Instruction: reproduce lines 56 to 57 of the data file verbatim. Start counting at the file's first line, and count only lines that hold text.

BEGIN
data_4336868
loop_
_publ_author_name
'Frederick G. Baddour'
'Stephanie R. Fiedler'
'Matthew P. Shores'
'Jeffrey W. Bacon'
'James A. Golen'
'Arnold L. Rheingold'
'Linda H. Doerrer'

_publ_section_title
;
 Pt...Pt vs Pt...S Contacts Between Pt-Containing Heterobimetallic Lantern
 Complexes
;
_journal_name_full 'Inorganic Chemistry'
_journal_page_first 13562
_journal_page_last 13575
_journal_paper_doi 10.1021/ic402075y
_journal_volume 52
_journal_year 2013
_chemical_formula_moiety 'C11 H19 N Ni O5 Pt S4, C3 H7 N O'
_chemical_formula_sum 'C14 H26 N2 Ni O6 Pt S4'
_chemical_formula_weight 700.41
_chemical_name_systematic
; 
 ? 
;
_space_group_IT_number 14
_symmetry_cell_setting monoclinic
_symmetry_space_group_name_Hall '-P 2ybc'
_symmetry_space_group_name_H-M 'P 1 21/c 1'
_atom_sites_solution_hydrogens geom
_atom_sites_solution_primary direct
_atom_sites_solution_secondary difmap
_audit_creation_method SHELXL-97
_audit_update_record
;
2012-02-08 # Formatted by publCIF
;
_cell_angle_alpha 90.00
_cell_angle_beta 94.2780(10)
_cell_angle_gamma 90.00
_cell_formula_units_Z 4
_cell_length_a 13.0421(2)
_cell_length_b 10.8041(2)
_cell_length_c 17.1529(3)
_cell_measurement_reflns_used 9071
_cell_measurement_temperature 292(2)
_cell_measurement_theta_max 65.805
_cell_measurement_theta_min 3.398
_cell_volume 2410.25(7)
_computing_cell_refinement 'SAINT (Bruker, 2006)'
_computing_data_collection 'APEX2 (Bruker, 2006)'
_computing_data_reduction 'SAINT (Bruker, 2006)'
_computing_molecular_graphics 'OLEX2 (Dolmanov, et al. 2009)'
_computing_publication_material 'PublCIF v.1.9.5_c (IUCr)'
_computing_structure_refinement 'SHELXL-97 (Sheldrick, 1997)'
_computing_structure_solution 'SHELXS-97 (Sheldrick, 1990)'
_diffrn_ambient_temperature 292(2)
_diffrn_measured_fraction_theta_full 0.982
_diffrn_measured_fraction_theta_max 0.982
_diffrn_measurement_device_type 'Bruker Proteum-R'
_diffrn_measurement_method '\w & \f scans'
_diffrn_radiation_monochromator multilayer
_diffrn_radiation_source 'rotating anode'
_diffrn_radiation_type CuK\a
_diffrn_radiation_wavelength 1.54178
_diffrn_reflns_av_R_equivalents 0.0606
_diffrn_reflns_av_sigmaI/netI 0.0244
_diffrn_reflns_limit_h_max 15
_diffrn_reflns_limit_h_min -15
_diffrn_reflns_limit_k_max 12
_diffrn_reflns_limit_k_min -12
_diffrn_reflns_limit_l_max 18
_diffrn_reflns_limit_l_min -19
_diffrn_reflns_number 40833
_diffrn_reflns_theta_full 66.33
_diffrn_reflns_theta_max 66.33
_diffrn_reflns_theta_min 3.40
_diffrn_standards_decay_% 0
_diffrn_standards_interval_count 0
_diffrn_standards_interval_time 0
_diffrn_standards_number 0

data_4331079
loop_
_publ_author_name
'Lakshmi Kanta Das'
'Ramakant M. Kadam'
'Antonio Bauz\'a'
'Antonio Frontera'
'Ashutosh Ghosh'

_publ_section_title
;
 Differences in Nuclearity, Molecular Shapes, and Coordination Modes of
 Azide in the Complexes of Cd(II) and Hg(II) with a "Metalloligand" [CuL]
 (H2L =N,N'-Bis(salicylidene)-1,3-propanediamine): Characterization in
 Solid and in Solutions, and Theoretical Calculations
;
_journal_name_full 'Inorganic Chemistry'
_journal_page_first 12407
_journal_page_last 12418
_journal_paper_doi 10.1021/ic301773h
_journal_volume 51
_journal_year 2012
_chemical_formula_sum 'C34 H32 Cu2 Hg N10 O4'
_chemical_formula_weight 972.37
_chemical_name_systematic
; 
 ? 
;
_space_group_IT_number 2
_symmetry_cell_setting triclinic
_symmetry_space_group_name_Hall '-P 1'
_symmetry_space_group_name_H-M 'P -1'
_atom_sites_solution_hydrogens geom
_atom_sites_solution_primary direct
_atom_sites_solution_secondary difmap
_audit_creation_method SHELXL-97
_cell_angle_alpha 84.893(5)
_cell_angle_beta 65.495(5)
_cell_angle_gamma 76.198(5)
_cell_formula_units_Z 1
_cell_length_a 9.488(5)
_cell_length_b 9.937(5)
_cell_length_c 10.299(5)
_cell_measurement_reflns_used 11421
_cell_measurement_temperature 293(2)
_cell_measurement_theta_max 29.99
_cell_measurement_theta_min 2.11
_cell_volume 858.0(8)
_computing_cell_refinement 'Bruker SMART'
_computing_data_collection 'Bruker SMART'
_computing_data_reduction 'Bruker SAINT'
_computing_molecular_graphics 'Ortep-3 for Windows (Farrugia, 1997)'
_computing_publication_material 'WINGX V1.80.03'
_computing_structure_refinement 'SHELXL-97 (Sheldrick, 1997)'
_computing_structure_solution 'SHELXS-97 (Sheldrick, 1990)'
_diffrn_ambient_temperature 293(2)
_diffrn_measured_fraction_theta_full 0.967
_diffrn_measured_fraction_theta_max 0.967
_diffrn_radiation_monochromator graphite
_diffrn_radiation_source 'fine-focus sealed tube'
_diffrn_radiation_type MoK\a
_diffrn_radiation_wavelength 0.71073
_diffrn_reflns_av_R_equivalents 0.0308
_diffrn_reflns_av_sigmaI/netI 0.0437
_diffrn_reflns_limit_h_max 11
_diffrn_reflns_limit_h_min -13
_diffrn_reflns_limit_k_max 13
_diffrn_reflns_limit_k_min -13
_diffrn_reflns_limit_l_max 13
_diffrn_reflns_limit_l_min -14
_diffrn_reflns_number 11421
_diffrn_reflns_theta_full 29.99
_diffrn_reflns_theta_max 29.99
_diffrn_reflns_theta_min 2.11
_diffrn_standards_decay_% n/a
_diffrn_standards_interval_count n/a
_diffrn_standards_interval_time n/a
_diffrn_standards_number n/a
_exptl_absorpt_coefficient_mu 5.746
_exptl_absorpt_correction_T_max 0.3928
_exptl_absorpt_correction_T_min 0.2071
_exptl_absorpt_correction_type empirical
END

_computing_molecular_graphics 'OLEX2 (Dolmanov, et al. 2009)'
_computing_publication_material 'PublCIF v.1.9.5_c (IUCr)'